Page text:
You’ve Probably Been Saying These 15 Phrases Incorrectly Your Entire Life
English is one of the weirdest languages. We have silent Ks (like in knife) even know “kick” makes a totally different sound. The same thing happens with the “gh” sound in a word like “neighbor,” even though using gh in a word like “ghost” makes it sound completely different.
In addition to letters and words, certain phrases can be easy to get wrong as well. In fact, there are tons of phrases many of us are guilty of saying wrong. In fact, you probably don’t even know you’re not saying it correctly!
Don’t believe us? Here are 15 phrases that almost everyone says incorrectly (and how it’s actually supposed to be pronounced).
“I could care less”
You mean you couldn’t care less! If you could care less, the thing you’re talking about isn’t actually that bad.
Somehow a pesky “Ir” ahs popularly made its way to the front of “Regardless,” which is actually the proper way to use this phrase.
“Nip it in the butt”
Er, you actually don’t want to nip anything in your butt. It’s “nip it in the bud.”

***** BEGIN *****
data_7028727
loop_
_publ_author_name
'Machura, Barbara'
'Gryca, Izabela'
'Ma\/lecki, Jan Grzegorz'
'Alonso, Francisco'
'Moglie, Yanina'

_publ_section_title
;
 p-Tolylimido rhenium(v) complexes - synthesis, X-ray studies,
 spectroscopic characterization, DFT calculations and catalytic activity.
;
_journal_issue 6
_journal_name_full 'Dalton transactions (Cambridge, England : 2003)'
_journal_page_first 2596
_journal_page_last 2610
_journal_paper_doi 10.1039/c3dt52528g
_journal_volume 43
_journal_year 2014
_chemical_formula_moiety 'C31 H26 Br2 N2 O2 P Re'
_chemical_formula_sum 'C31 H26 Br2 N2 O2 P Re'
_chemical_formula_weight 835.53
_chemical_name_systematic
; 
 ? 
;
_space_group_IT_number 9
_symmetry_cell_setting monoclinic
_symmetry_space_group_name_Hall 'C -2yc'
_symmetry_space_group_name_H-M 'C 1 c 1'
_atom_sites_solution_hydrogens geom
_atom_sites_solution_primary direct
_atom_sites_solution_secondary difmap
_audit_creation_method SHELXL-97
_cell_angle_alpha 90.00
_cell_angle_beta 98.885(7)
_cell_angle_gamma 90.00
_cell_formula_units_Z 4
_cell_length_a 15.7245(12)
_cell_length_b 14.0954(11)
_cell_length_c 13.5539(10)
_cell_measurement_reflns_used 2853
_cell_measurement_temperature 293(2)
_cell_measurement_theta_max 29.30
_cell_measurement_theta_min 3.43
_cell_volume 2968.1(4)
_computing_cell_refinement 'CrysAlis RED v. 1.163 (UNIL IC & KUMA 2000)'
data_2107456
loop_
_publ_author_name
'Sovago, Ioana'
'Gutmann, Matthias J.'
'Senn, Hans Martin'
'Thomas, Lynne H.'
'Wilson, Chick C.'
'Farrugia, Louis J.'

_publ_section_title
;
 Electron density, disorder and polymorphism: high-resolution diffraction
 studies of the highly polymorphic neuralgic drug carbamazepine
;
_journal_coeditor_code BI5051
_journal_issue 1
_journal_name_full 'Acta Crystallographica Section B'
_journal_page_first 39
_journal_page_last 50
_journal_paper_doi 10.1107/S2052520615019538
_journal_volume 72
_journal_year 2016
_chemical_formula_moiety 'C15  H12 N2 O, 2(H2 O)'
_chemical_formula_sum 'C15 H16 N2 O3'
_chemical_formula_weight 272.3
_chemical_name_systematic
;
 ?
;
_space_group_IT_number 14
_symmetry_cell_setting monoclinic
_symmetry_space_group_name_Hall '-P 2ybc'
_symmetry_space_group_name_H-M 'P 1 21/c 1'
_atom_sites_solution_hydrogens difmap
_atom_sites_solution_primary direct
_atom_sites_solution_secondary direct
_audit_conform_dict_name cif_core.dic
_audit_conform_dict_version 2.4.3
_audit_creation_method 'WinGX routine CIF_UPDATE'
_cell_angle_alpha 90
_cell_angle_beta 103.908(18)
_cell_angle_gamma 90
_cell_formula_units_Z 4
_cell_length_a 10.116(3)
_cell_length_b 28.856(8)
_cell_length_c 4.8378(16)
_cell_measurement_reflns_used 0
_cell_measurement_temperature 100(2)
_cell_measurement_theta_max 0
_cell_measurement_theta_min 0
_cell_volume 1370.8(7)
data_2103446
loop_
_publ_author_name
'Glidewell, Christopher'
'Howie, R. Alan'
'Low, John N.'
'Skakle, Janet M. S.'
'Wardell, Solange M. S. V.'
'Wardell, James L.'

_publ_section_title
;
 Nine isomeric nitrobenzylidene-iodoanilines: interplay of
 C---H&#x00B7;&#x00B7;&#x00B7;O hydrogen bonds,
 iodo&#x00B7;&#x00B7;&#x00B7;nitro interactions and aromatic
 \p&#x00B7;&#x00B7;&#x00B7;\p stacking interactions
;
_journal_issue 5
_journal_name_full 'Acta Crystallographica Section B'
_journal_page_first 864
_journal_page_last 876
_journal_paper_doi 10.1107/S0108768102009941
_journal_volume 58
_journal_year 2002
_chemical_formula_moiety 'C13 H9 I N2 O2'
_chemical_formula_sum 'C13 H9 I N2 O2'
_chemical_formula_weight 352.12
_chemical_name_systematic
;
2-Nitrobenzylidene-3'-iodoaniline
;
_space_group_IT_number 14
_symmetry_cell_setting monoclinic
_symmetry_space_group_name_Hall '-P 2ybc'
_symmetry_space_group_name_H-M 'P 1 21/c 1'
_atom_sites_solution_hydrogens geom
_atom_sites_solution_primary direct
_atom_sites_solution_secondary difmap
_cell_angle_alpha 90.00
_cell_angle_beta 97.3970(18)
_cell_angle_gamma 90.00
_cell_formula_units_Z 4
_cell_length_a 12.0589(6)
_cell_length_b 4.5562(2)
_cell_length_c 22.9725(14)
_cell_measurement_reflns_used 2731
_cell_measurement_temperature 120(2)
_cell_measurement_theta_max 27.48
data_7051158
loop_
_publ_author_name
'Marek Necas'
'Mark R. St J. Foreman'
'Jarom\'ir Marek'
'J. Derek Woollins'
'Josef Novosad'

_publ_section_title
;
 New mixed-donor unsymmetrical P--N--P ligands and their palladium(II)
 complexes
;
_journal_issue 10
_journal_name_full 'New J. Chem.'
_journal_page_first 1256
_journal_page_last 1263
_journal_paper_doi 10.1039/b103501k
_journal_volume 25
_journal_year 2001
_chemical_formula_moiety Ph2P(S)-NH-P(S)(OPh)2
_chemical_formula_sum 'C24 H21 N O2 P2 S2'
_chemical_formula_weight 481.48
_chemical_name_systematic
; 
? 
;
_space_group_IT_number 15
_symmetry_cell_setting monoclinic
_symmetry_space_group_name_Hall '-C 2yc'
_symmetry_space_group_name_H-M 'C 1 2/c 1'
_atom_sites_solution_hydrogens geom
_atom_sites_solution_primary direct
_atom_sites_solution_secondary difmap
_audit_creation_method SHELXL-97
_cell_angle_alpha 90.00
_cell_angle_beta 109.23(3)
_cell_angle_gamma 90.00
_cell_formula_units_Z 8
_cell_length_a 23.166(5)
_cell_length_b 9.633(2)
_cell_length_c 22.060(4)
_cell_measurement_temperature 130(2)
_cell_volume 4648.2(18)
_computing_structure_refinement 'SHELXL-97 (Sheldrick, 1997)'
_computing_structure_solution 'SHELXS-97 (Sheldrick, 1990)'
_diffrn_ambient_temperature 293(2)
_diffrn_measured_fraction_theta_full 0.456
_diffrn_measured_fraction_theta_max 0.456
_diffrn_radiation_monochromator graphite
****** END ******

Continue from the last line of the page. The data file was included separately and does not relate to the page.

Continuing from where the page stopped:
“You’ve got another thing coming”
While this totally makes sense, you’ll want to change “thing” to “think” to use the proper phrase. This phrase is actually derived from the saying “If that’s what you think, you’ve got another think coming.” Interesting, huh?
You actually get off scot-free, not scotch free (unless you ran out of whiskey!).
“For all intensive purposes”
The correct phrase actually “for all intents and purposes.” “Intensive purposes” likely became popular due to mishearing the proper use of the phrase.
“Case and point”
You actually mean to say “case in point.” It’s not two separate things!
If you want to make sure of something, you want to “ensure” it—not “insure” it.
Sure, “entitled” is a word, if you’re describing someone who feels they deserve special treatment. But if you want to tell someone the title of a book, it’s “titled,” not “entitled.”
“One in the same”
You mean, one and the same. The phrase is meant to emphasize that two things are almost identical to each other.
“I’m going to lay down”
You can lay down a blanket or a book or a pair of socks, but you, my friend, lie down.
“He’s infamous for his cookie recipe”
Infamous should only be used if the person is famous for a negative reason. Otherwise, you should just use “famous.”
“I should of…”
It’s actually should have. As in, you should have not used “should of.”
”Of the upmost importance”
Nope, it’s the “utmost” importance, which means “of the greatest or highest degree.”
“I jived well with her”
Unless you danced with the person you’re referring to, you actually mean you “jibed” well with her!
Are you guilty of using these phrases incorrectly? Which one was the most surprising to you? What are some other phrases you’ve seen used mistakenly?